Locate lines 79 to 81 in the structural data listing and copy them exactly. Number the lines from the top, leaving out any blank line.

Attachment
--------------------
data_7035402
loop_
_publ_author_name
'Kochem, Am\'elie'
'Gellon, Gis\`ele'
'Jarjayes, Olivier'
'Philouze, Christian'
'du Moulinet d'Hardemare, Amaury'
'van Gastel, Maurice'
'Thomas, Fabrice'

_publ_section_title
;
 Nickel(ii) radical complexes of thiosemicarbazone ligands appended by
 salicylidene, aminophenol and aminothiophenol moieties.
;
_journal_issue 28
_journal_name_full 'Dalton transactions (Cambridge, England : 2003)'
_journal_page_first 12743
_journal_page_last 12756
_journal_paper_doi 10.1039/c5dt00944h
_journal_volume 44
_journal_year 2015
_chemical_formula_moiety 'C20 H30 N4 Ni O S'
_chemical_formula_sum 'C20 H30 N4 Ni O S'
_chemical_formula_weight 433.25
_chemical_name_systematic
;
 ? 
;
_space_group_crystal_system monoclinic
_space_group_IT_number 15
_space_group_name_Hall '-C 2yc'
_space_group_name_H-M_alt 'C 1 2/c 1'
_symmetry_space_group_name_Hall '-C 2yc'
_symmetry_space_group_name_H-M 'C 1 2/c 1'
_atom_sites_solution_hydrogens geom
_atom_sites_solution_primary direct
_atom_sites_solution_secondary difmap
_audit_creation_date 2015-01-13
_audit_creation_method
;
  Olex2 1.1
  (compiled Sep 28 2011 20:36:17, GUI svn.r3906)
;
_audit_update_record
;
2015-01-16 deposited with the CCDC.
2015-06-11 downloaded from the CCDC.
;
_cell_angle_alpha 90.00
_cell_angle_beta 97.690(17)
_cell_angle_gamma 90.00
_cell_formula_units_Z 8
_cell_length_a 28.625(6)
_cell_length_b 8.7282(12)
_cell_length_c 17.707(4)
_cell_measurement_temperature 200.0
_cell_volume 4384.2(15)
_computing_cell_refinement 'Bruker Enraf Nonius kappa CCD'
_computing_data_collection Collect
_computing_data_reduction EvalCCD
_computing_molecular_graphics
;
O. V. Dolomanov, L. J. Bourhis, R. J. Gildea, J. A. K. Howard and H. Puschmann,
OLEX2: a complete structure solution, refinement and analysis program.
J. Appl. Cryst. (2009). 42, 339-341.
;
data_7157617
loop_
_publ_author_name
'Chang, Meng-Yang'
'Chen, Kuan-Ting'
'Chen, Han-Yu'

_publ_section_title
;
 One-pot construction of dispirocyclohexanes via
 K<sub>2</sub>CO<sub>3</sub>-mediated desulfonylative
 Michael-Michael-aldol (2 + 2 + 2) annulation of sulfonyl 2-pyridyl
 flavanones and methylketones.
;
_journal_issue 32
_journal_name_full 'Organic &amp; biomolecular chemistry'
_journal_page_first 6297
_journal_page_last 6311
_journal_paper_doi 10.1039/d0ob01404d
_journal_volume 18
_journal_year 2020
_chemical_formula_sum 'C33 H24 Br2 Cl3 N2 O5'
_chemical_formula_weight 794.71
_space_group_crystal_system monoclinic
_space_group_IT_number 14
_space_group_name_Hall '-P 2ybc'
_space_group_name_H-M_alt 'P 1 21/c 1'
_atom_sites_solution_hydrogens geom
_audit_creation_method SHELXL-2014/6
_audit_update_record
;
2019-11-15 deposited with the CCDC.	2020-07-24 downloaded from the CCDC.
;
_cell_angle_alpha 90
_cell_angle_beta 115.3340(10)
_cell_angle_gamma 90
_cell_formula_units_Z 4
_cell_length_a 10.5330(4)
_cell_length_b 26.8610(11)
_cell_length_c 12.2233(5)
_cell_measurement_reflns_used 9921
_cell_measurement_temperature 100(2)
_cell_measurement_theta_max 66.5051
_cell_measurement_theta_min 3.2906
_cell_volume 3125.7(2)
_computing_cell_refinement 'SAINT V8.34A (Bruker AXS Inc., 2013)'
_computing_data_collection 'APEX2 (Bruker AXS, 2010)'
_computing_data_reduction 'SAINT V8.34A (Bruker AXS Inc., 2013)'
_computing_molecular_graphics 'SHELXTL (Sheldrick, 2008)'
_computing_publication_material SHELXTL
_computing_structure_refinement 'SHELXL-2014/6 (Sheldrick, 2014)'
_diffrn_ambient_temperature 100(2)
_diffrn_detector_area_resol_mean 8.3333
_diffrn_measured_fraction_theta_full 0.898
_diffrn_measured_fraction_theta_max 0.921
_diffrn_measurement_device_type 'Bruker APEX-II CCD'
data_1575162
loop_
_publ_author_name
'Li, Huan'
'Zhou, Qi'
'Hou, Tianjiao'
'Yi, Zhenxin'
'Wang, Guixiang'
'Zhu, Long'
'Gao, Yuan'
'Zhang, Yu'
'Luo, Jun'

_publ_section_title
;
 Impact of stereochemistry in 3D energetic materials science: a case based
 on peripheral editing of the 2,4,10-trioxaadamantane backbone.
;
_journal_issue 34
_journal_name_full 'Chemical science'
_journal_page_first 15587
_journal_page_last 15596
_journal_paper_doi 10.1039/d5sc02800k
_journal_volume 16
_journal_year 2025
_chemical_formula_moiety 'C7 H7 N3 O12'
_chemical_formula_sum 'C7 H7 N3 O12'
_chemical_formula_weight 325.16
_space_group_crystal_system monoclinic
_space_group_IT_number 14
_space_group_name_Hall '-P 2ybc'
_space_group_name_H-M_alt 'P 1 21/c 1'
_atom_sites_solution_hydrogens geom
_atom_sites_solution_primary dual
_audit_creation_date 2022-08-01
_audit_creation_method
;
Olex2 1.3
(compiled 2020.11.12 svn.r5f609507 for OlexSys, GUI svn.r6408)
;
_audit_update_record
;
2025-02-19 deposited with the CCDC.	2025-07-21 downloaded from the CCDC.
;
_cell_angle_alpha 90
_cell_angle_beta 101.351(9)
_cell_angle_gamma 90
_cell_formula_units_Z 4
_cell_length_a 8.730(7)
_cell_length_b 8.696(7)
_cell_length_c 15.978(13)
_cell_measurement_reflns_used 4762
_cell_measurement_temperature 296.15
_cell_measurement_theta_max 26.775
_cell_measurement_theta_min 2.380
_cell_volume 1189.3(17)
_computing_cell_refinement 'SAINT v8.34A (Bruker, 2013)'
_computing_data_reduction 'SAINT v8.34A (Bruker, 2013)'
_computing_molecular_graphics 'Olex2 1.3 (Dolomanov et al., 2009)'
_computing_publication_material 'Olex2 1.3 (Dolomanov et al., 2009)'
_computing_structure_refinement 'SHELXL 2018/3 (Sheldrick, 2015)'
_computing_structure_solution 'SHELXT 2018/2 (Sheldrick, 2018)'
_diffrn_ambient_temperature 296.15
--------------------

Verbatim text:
 flavanones and methylketones.
;
_journal_issue 32